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C., very shortly before the reign of Narmer, one of the very first Egyptian pharaohs.
Their discovery represents the earliest known historical trace of bowling.
In Canada, the United States, United Kingdom, Ireland and Australia, the game is commonly referred to as just "Bowling".
In New England, "bowling" is usually referred to as "ten-pin bowling" or "big-ball bowling", because of the smaller diameter, lighter weight ball used in the Worcester, Massachusetts-conceived sport of candlepin bowling from 1880, and the similarly "small-ball" sport of duckpin bowling (conceived in 1895), popular in the Northeast United States, as well as Canada's own sport of five-pin bowling, all three of which use smaller diameter, lighter weight bowling balls when compared to tenpin bowling, without the necessity for finger holes in them.
This consists of getting 12 strikes in a row in one game (one strike each in frames 1–9, all three possible strikes in the tenth frame), and is also known as a perfect game.
In 1934, British anthropologist Sir Flinders Petrie, along with a team of archaeologists, discovered various primitive bowling balls, bowling pins and other materials in the grave of a protodynastic Egyptian boy dating to 3200 B.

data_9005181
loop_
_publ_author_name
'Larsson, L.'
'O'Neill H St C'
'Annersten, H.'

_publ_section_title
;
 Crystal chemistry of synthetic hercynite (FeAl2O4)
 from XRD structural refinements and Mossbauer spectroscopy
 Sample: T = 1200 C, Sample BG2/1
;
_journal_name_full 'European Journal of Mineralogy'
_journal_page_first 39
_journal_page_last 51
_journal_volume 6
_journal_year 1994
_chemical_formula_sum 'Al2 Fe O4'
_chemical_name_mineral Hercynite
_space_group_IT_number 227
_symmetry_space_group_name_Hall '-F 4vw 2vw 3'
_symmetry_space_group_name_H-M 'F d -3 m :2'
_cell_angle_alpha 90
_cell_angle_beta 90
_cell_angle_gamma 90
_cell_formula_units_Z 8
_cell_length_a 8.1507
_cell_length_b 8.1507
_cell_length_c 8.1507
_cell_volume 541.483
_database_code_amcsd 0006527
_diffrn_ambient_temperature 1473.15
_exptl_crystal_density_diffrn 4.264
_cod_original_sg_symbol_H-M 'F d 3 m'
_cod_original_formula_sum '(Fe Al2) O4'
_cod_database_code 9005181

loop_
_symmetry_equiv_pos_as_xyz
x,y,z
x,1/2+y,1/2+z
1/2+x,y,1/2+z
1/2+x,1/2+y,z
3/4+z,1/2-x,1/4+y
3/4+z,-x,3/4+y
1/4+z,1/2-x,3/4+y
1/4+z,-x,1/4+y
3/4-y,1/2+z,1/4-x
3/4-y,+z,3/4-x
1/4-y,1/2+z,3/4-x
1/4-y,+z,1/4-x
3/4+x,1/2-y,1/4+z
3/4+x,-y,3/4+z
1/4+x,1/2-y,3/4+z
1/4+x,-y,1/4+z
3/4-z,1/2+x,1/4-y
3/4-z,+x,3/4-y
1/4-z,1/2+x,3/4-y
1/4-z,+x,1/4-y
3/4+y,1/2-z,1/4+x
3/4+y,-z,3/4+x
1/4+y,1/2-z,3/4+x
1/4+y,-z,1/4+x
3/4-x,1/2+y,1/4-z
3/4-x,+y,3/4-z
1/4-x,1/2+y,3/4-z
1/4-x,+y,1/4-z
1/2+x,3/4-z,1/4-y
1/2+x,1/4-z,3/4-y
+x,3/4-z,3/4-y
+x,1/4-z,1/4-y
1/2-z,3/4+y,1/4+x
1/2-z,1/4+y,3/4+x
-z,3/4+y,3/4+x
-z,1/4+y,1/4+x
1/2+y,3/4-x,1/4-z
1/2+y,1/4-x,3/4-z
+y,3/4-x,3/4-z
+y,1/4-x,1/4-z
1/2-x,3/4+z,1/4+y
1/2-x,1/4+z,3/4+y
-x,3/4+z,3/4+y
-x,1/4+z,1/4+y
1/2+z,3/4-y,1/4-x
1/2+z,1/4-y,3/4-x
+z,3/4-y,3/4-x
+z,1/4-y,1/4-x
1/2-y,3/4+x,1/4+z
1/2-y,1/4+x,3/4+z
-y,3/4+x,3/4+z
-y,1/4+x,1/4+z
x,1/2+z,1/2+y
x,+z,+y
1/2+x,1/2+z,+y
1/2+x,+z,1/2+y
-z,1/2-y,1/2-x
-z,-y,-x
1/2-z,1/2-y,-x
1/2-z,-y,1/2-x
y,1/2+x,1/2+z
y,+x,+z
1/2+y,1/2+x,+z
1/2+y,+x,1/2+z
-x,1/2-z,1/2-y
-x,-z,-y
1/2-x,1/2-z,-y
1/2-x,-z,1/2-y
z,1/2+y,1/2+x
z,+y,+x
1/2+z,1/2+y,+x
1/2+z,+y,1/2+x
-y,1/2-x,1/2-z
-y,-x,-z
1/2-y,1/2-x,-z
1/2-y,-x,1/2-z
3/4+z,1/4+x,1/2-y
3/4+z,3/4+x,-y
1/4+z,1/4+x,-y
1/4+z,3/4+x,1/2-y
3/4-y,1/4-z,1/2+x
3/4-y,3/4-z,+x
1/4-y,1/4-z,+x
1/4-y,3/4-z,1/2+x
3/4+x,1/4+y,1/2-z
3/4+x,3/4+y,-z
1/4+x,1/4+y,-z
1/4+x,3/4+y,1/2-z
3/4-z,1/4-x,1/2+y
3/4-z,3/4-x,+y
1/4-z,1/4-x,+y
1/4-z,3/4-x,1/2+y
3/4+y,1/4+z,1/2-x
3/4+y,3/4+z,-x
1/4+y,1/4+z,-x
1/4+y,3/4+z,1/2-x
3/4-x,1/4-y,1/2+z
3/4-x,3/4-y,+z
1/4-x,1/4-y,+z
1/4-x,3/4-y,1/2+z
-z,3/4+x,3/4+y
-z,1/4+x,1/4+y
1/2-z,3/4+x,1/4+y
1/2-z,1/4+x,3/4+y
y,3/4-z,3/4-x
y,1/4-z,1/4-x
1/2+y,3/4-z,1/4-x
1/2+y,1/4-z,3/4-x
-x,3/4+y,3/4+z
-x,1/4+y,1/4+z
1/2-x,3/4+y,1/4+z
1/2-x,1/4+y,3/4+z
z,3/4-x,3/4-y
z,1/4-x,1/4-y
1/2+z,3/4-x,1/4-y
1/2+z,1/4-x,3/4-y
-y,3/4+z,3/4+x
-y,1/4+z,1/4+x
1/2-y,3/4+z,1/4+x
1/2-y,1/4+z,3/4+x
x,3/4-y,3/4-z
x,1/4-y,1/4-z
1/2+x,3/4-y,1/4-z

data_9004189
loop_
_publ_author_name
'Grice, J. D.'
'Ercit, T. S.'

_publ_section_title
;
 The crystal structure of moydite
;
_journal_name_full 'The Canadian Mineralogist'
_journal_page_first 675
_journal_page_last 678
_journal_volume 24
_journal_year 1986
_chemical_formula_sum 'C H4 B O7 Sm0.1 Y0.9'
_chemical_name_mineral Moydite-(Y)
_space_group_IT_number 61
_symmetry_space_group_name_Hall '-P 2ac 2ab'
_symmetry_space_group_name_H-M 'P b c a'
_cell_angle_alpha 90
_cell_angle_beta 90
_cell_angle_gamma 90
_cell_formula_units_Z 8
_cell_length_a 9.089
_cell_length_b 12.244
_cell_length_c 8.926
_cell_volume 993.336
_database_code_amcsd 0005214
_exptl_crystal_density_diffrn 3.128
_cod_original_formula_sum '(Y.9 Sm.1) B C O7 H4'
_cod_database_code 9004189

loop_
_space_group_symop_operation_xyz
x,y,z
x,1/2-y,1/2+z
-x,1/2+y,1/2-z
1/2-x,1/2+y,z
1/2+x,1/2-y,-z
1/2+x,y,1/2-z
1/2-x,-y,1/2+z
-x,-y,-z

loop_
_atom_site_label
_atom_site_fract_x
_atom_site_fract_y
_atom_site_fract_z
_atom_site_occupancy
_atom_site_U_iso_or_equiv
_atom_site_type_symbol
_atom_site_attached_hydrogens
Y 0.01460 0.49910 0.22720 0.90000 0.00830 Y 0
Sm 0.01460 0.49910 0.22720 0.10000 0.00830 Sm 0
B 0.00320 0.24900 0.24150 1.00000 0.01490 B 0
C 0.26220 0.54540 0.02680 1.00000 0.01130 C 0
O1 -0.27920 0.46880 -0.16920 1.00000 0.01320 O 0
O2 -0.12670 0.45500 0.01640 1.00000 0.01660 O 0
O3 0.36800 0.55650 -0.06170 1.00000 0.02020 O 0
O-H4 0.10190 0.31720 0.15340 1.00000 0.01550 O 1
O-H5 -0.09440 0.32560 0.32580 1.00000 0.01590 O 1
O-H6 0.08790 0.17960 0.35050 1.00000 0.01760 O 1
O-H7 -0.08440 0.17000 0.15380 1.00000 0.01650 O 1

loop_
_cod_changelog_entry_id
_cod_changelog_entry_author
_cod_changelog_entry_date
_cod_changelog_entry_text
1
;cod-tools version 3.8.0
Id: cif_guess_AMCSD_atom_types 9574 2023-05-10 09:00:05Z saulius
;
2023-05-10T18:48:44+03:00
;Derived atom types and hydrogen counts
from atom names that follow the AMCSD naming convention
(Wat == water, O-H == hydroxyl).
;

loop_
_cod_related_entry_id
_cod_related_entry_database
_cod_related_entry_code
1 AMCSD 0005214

In 1841 a law in Connecticut banned ninepin bowling lanes because of associated gambling and crime, and people were said to circumvent the letter of the prohibition by adding an extra pin, resulting in the game of ten-pin bowling.
While professional ten-pin bowling tournaments are held in numerous countries, the sport is commonly played as a hobby by millions of people around the world.
It became very popular and was called "Bowl on the Green".
The Dutch, English, and Germans all brought their own versions of the game to the New World, where it enjoyed continued popularity, although not without some controversy.
Bowling has a unique scoring system which keeps track not only of the current pinfall in a frame, but also strikes and spares which allow for the value of subsequent pinfall.
Effectively, there are three kinds of marks given in a score; a strike (all ten down in the first ball), a spare (all ten down by the second ball), and an open (one or more missed pins still standing after the second ball).